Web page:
And guess what? After the Alibaba listing, plus the Budweiser Brewing Co. APAC $5 billion IPO, Hong Kong has now topped the IPO rankings for 2019, with $34 billion raised, versus $24 billion and $22 billion for the NASDAQ and the NYSE, respectively.

And guess what else? The Shanghai and Shenzhen Exchanges are looking into easing restrictions too, allowing for weighted classes of stock. Don’t be surprised if BABA sells stock there too, someday.

So let’s review. The Hong Kong exchange had the more conservative take on governance. But it was losing out, so it took a page from our book, loosened its regs and now has leaped ahead of us. The mainland exchanges are next. Will Alibaba delist from the NYSE down the road? Maybe.

Is the US meddling?

Switching back to politics, later in the week, President Trump reluctantly signed two bills, one—the Hong Kong Human Rights and Democracy Act—“requires the State Department to certify at least once a year that Hong Kong retains enough autonomy to justify the favorable U.S. trading terms that have helped it maintain its position as a world financial center.” The other bans selling crowd-control munitions, such as teargas, pepper spray, rubber bullets and stun guns to the Hong Kong police. (Question: Why were we doing this in the first place?) Trump was forced to sign the bills after they passed the Senate unanimously and the House 417-1 (Rep. Thomas Massie, R-Ky.) voted against it, obviously passing by wide enough margins to override a presidential veto. 

“I signed these bills out of respect for President Xi,  China, and the people of Hong Kong,” Trump said in a statement. “They are being enacted in the hope that Leaders and Representatives of China and Hong Kong will be able to amicably settle their differences leading to long term peace and prosperity for all.”

Read between those lines.

In Hong Kong, protestors were delighted, celebrating Trump’s move and calling it a “timely Thanksgiving gift”—while China was furious, vowed retaliation and summoned the U.S. ambassador in Beijing.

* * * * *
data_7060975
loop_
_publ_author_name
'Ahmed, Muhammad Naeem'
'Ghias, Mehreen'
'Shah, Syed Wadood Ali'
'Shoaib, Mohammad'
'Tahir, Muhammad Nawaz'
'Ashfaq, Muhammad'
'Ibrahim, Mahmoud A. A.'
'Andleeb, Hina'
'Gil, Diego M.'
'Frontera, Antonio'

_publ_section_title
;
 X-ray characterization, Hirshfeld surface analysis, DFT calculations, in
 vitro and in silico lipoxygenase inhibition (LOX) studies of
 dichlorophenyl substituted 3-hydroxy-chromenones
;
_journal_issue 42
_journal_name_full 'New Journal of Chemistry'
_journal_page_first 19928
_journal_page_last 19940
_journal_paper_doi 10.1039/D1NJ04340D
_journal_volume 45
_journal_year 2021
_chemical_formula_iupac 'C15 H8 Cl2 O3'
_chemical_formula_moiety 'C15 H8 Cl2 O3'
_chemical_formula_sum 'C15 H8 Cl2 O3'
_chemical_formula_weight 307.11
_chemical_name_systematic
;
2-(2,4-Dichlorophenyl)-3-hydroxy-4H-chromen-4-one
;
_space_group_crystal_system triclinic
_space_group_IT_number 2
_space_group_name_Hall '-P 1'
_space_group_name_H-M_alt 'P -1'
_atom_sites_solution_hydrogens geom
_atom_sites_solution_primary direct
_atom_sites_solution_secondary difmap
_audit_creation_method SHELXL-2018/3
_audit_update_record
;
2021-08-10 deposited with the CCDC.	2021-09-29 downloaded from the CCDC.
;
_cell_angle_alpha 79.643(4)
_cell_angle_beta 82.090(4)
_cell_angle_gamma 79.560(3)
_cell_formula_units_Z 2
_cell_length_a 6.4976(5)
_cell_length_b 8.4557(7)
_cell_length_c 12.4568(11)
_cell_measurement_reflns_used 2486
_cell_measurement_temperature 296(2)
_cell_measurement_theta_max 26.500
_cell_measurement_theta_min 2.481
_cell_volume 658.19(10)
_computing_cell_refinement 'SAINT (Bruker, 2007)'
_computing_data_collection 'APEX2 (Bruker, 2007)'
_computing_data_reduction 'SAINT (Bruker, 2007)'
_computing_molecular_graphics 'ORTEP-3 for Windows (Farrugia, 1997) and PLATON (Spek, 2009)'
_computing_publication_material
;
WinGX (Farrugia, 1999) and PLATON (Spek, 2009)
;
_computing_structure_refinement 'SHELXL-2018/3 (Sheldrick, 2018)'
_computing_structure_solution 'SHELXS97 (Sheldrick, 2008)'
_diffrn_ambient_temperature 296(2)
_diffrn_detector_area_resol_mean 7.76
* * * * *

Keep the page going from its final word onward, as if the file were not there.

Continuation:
Focusing just on the human rights bill, I have to say Trump was right to be circumspect, even though it’s likely to be pretty toothless. Some Chinese have accused the U.S. of meddling in Hong Kong. (One claim is that the CIA funds the protesters. I don’t think the Agency is either that stupid or that smart, I’m not sure which.) In a way this bill is meddling. Imagine if the Chinese said they weren’t going to buy our soybeans unless the U.S. improved conditions on Indian reservations, or you name it. 

The bill also serves to conflate what’s going on in Hong Kong with our trade negotiations, and that’s not good. 

Don’t for a minute accuse me of being an apologist for Chinese authoritarianism. Beijing’s human rights violations are reprehensible and indefensible. And I understand and support Democratic protests, like those in Hong Kong. It’s just that American politicians apply their outrage on these issues not so much based on genuine concern as political expediency. Human Rights Watch and other NGOs warn equally or more about conditions in our sometimes allies such as Turkey, the Philippines and Hungary, never mind Russia and Saudi Arabia. To see Democrats and Republicans suddenly glom onto the Chinese protester bandwagon smacks of: “I’m against Chinese Communism! Remember to vote for me in November!”

It also leads to the ultimate question of what is it that the protestors—and U.S. politicians—really want that is feasible? The Hong Kong government has already withdrawn the controversial bill that would have allowed for extradition to mainland China, which was what the demonstrators wanted removed and what led to the protests in the first place. They later added four more demands, such as an investigation into police  behavior and the release of arrested protesters. And they are calling for the resignation of Lam and a reformed election process. That would be tricky. And then what? Complete independence from China? Not happening. Return to British sovereignty? Nope.

It’s not so simple, unless you’re just checking a box, which is what Congress is really doing.

China continues to evolve

So, how does Alibaba’s secondary offering tie in with Hong Kong’s elections and the Trump bill signing? For one thing, it underscores that China’s path forward is and will be uneven, but it is forward. Increasingly this is true with or without the U.S. Alibaba’s big deal shows that despite the trade war, slower economic growth and Western capitalism bashing, China continues to reform and modernize. Yes the process here was through Hong Kong, but that has long been the playbook. 

The Hong Kong political situation is complicated and requires much attention and nuanced thinking on the part of Beijing. Some have said that instead of making Hong Kong more like China (the death of Hong Kong crowd), the idea was always to gradually make China more like Hong Kong. That could still be the case.

And what is America’s role in China’s evolution and how should our leaders play it? For starters, we need to focus and understand the nuances too. 

Events in Hong Kong and China are moving fast. Are we?

This article was featured in a special Saturday edition of the Morning Brief on November 30, 2019. Get the Morning Brief sent directly to your inbox every Monday to Friday by 6:30 a.m. ET. Subscribe

Commentary by Andy Serwer is editor-in-chief of Yahoo Finance. Follow him on Twitter: @serwer.